Hamilton has strong opinions about diesel, which he thinks shouldn't be more costly than gasoline. "It shouldn't be, because it's a less-processed fuel than gasoline. It's just that on the world economy, diesel is a lot more sought after because every tractor in the world is using it, so any developing nation like China, you're having to compete directly with them, so it's easier to charge more for it here and sell them more of it," he says.
2005 Ford F-250 Super Duty Crew Cab King Ranch
"I always have had trucks, either Chevy 2500's or F-250's," Hamilton says. "For me, without having a truck I feel naked and to have a truck that's not four-wheel drive, is not a truck. Most of my vehicle orientation is based around the utilitarian, things that you could carry stuff with and haul, put a lot of gear in. Things that you can beat up that are designed for that."
Car he learned to drive in
Where Hamilton grew up in Hawaii, the landlord had a pig farm and taro farm. While the farm-to-table lifestyle is trendy among today's foodies, Hamilton lived when it wasn't in fashion.
"I grew up killing pigs and feeding pigs and fishing, when I was a kid," he says. "You'd think I'm from southern California, but I grew up in a pretty remote place in Hawaii. That lifestyle doesn't exist anymore, in Hawaii at least. Maybe in some Third World countries they still have some aspects of it. We lived more by the land. Most of the food on the table came from harvesting of the land, either growing it, farming it, catching it."
He says being connected to the land helped shape his view on life. "People think of me as a surfer guy, but I still grew up on a pig farm and grew up fishing and pulling taro and driving trucks when I was 9 or 10 years old," he says.
He used to go to restaurants to collect slop in the morning and cook it to feed the pigs. Hamilton says everyone should experience seeing their food killed at least once, to understand where it comes from. "Steak doesn't come in a package prewrapped in the meat department," he says. "It's an animal that had to give its life, and it's important for every kid to be exposed to that experience. It definitely changes you. You realize that it's something sacred in that it had to give its life for you to eat it and it's just not this stuff that is chopped up, that's red that you cook and tastes good."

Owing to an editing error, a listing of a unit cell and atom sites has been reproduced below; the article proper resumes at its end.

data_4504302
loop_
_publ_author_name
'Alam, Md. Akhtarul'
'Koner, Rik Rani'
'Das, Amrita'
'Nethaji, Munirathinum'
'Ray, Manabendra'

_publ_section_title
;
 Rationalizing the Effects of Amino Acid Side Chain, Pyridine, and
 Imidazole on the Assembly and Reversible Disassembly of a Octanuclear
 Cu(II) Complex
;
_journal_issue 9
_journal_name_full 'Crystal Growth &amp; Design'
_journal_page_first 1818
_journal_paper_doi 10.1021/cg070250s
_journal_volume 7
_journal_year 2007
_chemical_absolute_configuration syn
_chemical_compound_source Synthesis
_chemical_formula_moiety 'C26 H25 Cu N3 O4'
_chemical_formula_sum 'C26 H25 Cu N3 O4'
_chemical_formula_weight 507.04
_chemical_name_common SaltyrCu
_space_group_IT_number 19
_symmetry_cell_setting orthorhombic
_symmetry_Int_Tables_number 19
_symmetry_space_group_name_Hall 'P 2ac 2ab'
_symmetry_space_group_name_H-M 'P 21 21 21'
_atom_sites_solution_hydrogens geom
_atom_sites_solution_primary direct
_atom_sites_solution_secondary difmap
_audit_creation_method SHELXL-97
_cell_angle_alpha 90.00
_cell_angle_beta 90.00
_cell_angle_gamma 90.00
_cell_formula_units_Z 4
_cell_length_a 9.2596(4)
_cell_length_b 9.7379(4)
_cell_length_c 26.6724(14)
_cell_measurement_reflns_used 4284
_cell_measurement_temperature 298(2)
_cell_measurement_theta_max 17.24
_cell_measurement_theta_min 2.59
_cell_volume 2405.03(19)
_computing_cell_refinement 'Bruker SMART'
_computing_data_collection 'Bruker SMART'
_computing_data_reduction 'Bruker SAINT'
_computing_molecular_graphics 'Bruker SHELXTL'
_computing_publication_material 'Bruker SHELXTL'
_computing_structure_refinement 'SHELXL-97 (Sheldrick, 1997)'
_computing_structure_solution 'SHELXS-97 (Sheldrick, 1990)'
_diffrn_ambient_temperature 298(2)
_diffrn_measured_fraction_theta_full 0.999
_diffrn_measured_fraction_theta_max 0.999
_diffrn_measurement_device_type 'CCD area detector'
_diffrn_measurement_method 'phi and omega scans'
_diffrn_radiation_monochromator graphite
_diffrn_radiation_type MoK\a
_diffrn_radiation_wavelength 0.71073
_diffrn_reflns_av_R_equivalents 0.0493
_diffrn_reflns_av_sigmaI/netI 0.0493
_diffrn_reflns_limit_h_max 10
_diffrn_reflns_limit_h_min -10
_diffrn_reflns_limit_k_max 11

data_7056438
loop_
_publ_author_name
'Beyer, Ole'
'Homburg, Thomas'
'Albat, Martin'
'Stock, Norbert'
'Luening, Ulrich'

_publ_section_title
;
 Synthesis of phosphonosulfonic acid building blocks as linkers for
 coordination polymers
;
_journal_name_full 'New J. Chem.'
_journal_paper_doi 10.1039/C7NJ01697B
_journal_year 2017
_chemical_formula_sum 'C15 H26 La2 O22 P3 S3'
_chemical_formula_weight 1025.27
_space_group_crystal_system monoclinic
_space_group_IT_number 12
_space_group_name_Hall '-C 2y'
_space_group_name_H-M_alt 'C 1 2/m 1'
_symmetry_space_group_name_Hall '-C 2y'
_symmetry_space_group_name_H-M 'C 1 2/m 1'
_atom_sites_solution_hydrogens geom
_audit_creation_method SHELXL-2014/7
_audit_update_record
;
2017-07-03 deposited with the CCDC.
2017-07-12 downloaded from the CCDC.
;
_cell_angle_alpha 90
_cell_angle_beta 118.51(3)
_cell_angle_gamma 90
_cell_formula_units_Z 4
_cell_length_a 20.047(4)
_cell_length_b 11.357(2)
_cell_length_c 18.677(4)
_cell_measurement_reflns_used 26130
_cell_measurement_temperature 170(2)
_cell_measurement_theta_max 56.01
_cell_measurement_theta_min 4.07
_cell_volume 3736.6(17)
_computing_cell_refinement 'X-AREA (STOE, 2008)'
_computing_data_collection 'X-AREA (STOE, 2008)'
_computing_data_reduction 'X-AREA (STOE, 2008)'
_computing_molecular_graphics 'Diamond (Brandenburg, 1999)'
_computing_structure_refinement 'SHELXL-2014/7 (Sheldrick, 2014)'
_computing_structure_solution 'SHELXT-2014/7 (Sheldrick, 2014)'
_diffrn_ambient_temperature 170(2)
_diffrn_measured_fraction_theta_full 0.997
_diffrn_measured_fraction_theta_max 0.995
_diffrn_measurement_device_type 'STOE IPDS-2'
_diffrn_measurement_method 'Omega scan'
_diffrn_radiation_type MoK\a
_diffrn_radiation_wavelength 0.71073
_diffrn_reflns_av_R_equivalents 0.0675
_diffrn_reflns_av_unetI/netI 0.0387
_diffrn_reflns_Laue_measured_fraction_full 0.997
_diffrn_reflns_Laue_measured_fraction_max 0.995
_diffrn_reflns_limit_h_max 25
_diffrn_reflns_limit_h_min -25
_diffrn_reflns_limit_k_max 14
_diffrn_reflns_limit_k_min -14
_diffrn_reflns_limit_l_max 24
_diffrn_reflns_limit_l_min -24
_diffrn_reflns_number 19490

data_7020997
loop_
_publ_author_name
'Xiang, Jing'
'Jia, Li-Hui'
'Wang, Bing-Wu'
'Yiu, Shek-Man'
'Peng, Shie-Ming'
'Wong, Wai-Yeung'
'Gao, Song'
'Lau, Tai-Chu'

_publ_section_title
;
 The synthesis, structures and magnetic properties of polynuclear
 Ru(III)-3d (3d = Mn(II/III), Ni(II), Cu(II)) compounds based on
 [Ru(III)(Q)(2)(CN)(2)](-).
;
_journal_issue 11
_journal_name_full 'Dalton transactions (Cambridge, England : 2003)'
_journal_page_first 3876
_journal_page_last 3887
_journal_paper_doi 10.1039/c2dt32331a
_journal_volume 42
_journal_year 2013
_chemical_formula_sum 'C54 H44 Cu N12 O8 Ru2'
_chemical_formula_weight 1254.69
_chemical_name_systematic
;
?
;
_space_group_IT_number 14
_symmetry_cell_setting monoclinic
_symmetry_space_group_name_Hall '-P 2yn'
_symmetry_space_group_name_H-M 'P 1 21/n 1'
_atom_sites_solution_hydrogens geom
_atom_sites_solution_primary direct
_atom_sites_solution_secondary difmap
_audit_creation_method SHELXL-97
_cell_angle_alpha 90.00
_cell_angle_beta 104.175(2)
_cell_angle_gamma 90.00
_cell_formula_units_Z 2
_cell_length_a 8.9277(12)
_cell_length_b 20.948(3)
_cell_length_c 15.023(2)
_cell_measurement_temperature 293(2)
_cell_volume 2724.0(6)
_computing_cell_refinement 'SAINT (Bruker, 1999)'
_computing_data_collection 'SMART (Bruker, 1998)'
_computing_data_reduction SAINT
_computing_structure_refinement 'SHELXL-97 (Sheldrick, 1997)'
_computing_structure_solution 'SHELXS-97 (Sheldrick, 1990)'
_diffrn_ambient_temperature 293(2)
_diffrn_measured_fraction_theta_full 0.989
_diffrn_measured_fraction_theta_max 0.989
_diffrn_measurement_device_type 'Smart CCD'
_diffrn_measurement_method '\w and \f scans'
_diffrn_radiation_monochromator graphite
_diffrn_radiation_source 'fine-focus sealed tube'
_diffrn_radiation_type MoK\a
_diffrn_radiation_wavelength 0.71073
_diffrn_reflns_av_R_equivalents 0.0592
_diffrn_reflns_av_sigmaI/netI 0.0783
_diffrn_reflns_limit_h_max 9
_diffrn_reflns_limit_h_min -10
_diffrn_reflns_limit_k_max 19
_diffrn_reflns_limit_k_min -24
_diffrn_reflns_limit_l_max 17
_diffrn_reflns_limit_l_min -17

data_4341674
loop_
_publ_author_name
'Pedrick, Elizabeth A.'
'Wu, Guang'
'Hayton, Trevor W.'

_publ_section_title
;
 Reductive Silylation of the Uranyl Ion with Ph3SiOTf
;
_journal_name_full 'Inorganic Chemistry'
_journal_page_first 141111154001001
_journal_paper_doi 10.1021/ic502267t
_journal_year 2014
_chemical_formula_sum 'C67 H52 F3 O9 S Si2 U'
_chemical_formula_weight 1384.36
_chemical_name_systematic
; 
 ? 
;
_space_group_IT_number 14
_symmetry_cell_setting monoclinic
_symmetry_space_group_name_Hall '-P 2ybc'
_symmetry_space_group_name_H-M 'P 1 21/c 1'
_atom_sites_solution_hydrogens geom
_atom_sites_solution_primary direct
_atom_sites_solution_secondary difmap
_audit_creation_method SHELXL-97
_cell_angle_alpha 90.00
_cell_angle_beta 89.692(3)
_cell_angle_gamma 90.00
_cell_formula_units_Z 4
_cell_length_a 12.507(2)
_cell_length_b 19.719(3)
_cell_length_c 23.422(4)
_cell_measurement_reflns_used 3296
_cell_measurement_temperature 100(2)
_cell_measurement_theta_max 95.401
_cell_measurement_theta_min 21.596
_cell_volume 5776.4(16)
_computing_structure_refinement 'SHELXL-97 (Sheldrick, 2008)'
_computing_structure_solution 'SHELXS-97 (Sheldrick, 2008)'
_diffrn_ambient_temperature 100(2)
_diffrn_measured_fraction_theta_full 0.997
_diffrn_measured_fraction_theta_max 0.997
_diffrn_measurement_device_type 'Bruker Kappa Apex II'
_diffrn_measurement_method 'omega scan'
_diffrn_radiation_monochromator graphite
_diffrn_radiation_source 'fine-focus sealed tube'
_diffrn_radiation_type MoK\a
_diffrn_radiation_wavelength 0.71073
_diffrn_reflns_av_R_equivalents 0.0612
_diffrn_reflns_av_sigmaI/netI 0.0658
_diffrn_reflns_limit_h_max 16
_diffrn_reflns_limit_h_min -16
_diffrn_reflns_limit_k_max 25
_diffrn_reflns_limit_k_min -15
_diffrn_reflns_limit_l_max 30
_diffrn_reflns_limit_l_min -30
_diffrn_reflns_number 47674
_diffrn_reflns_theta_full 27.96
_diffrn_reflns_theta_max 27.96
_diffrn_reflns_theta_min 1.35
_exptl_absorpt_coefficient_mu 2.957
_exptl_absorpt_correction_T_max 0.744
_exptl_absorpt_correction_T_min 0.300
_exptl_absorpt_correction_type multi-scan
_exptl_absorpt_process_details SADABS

His upbringing shaped his feelings about cars. "I think you have a different value system, and that's probably why I look at cars the way I do," Hamilton reflects. "I see all these fancy cars and I'm like, 'What are they really for?' At the end of the day, if I'm going to be in traffic, I like being high up anyway. I can see more; it's safer. Why have a car that can go 150 mph when the speed limit is 50? If I want to go fast, I'll go to a track where they'll rent you a car where you can go 150."
As a young child, Hamilton was expected to help out on the farm. "We fished and so we had trailers and boats on the beach and trucks on the farm," he says. "So it's always about vehicles and work."
He learned to drive on farm trucks. "I could back trailers up when I was probably 9 or 10 years old," he says. "You become effective in a vehicle when you're young, and if you can be a 10-year-old boy and get in a truck and drive it around and help, you can do a lot. Where we lived, there's no police and nobody on the road and the only thing you would crash into were some bushes. So we learned how to drive really super young."
While the farm trucks all had stick shifts, Hamilton formally learned to drive on a red, manual 1972 Volkswagen Beetle, which he bought from his mom while in high school. "It was a beat-up one with rusted floor boards, but those things were bulletproof. It's amazing what a Bug can endure," he recalls.
His second or third car was a Honda Civic. "Those things were bulletproof too. The first Civics were Beetle-ish," he says, adding he later bought a Peugeot.